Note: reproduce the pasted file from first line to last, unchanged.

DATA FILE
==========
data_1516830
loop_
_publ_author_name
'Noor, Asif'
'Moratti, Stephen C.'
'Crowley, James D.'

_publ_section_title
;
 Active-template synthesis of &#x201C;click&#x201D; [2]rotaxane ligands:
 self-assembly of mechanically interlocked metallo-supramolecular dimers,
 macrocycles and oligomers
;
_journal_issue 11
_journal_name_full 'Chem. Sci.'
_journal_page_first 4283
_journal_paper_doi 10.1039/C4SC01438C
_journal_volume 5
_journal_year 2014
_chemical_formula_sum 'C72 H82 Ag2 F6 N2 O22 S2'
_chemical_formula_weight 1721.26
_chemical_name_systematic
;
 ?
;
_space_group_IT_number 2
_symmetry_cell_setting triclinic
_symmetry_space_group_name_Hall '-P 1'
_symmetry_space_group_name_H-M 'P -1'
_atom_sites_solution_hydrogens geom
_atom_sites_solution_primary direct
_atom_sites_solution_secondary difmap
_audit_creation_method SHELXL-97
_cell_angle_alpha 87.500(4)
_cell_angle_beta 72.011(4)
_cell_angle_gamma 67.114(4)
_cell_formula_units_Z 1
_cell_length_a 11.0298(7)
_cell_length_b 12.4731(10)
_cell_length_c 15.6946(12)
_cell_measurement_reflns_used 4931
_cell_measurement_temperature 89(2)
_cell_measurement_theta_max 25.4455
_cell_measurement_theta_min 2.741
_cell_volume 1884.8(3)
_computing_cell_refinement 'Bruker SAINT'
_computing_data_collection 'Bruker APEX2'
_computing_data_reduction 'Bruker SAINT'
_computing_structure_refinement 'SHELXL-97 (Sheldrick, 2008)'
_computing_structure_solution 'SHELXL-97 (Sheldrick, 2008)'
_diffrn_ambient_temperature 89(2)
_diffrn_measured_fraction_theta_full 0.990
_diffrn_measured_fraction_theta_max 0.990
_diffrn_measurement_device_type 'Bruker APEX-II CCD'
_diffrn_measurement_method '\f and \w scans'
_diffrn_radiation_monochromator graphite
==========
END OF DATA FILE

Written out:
data_1516830
loop_
_publ_author_name
'Noor, Asif'
'Moratti, Stephen C.'
'Crowley, James D.'

_publ_section_title
;
 Active-template synthesis of &#x201C;click&#x201D; [2]rotaxane ligands:
 self-assembly of mechanically interlocked metallo-supramolecular dimers,
 macrocycles and oligomers
;
_journal_issue 11
_journal_name_full 'Chem. Sci.'
_journal_page_first 4283
_journal_paper_doi 10.1039/C4SC01438C
_journal_volume 5
_journal_year 2014
_chemical_formula_sum 'C72 H82 Ag2 F6 N2 O22 S2'
_chemical_formula_weight 1721.26
_chemical_name_systematic
;
 ?
;
_space_group_IT_number 2
_symmetry_cell_setting triclinic
_symmetry_space_group_name_Hall '-P 1'
_symmetry_space_group_name_H-M 'P -1'
_atom_sites_solution_hydrogens geom
_atom_sites_solution_primary direct
_atom_sites_solution_secondary difmap
_audit_creation_method SHELXL-97
_cell_angle_alpha 87.500(4)
_cell_angle_beta 72.011(4)
_cell_angle_gamma 67.114(4)
_cell_formula_units_Z 1
_cell_length_a 11.0298(7)
_cell_length_b 12.4731(10)
_cell_length_c 15.6946(12)
_cell_measurement_reflns_used 4931
_cell_measurement_temperature 89(2)
_cell_measurement_theta_max 25.4455
_cell_measurement_theta_min 2.741
_cell_volume 1884.8(3)
_computing_cell_refinement 'Bruker SAINT'
_computing_data_collection 'Bruker APEX2'
_computing_data_reduction 'Bruker SAINT'
_computing_structure_refinement 'SHELXL-97 (Sheldrick, 2008)'
_computing_structure_solution 'SHELXL-97 (Sheldrick, 2008)'
_diffrn_ambient_temperature 89(2)
_diffrn_measured_fraction_theta_full 0.990
_diffrn_measured_fraction_theta_max 0.990
_diffrn_measurement_device_type 'Bruker APEX-II CCD'
_diffrn_measurement_method '\f and \w scans'
_diffrn_radiation_monochromator graphite